Zhe Zhe

Could this be a Ж?

Two hundred years ago a young, literate Russian immigrant to Mexico claimed his cattle brand. Usually these were just Latin letters, with some flourish or packed together, or else a couple of lines and curves combined into a small fanciful figure. We have the above rude images, redrawn an unknown number of times, from a younger record at the state capital.

This brand doesn't stand out much unless you think it looks like being a Ж and an inside joke by the only Russian speaker in the community. I know the Ж is not usually written quite this way, but it's hard for me to exclude the possibility that it be one.

Could Ж in some way relate to livestock, or to his immigrant status? Other suggested interpretations are more than welcome.

  • 1
    It's ж, no doubt. But in order to interpret the usage, you should know more about the person. It might be the first letter of his name or surname, his native city. That's the first thing which comes to mind.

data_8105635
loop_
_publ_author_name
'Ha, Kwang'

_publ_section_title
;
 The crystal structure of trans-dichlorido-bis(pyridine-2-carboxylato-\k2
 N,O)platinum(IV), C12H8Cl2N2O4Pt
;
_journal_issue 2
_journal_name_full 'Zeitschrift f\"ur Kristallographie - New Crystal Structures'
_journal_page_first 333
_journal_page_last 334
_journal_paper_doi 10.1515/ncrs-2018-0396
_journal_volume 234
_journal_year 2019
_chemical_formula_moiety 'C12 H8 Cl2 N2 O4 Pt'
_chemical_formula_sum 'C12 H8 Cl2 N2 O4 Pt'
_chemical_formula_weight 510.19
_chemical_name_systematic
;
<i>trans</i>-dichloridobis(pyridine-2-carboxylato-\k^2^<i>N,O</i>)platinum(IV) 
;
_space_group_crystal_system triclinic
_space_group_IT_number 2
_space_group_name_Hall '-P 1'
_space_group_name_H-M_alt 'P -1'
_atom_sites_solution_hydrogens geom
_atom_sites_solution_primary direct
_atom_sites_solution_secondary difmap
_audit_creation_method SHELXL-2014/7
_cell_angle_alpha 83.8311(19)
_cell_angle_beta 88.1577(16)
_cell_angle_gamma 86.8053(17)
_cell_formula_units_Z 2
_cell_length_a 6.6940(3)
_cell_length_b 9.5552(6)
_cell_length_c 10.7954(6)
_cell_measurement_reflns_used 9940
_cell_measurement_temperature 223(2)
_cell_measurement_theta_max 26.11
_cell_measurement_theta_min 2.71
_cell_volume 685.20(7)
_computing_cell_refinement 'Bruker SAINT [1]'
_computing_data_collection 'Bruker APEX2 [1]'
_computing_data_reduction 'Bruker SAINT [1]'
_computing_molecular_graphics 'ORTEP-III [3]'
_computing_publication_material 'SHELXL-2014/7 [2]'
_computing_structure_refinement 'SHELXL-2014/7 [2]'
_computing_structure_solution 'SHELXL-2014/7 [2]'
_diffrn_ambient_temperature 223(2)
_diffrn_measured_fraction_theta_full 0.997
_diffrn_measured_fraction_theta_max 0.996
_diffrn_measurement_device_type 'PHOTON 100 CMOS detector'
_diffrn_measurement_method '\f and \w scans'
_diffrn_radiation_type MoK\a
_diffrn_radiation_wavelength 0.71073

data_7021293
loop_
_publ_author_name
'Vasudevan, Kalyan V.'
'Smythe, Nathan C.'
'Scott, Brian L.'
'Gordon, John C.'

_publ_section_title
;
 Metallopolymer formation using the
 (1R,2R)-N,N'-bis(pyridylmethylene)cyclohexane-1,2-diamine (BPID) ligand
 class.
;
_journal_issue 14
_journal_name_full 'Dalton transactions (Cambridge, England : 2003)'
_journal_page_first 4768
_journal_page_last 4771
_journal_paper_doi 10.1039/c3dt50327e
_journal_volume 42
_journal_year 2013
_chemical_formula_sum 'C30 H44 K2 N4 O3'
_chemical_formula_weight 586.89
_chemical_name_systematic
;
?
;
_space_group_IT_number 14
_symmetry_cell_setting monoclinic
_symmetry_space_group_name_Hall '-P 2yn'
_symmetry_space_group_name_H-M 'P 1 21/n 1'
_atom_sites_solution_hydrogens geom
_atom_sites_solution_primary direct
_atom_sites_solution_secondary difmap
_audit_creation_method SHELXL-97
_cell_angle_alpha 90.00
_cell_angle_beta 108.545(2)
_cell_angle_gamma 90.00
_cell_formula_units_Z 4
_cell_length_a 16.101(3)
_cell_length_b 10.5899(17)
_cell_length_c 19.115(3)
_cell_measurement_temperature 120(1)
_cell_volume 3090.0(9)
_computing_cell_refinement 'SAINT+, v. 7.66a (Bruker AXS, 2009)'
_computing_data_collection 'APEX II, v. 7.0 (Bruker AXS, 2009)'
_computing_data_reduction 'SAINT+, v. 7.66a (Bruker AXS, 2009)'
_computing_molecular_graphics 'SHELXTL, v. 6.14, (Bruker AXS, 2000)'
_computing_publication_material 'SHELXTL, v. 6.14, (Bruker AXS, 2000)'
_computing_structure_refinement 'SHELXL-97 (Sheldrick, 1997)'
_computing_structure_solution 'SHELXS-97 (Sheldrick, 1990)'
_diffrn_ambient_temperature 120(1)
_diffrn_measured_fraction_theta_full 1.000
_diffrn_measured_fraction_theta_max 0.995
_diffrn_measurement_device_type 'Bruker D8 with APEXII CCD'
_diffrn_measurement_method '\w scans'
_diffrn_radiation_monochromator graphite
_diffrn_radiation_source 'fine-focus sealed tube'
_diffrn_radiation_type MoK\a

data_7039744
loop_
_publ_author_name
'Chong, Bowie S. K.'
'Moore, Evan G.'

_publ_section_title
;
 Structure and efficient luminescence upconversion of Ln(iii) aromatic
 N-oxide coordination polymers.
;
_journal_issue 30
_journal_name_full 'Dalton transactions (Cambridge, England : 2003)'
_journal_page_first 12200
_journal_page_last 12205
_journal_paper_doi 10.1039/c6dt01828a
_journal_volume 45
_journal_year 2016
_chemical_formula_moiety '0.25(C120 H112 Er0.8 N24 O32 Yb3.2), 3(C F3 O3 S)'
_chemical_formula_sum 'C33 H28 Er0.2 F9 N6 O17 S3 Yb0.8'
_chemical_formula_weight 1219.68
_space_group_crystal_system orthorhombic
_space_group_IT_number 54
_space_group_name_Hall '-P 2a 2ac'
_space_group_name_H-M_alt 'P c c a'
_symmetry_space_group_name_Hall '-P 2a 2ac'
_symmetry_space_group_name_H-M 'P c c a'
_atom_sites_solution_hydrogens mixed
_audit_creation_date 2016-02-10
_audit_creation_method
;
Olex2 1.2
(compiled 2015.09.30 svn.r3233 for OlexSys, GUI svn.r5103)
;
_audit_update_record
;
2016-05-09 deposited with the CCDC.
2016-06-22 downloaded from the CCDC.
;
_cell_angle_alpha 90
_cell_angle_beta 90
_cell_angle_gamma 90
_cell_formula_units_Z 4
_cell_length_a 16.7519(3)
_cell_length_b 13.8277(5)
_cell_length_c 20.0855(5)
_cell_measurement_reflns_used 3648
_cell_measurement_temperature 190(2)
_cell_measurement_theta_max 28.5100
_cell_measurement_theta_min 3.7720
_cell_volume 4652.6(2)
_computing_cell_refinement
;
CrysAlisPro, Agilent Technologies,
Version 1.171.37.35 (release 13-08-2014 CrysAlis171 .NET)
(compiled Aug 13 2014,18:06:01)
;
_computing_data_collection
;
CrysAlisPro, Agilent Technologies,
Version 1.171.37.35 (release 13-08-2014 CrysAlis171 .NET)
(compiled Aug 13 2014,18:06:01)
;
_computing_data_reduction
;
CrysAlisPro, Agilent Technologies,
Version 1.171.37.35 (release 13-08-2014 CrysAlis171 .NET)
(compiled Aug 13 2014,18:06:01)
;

– V.V.
    Jun 2, 2017 at 6:33
  • 2
    This question is not about Russian, it's about whether or not some (unnamed) immigrant was using Ж or it's just a coindicendence.
    – shabunc
    Jun 2, 2017 at 6:59
  • 2
    His family name, his native town back in Russia, his loved girl name - whatever could be. Or nothing at all. He was searching for the "free" brand figure, one that was not taken by his neighbors already. The shape that both is easy to recognize and minimize and not taken yet. So, scanning from Cyrillic alphabet was probably an easy avenue. That said, "animals" in Russian is "Животные" and the very industry of growing cattle in USSR was called "Животноводство" (but I don't think the term existed before Russian Revolution )
    – Arioch
    Jun 2, 2017 at 9:45
  • 2
    According to the record, that brand belonged to Jose Antonio Bolcoff --originally Осип Волков. Until 1400s the Spanish pronounced "J" as /ʒ/, so it's conceivable that the brand might have hinted at Жозе.
    – mustaccio
    Jun 2, 2017 at 13:32
  • 1
    Osip is a south-east Russian/Ukrainian vulgar spelling of Biblical name Josef/Iosiph. While in Spanish "J" is somehow spelled as "H" but for most European languages (French, English) it still sounds like "Ж" :-D
    – Arioch
    Jun 2, 2017 at 14:09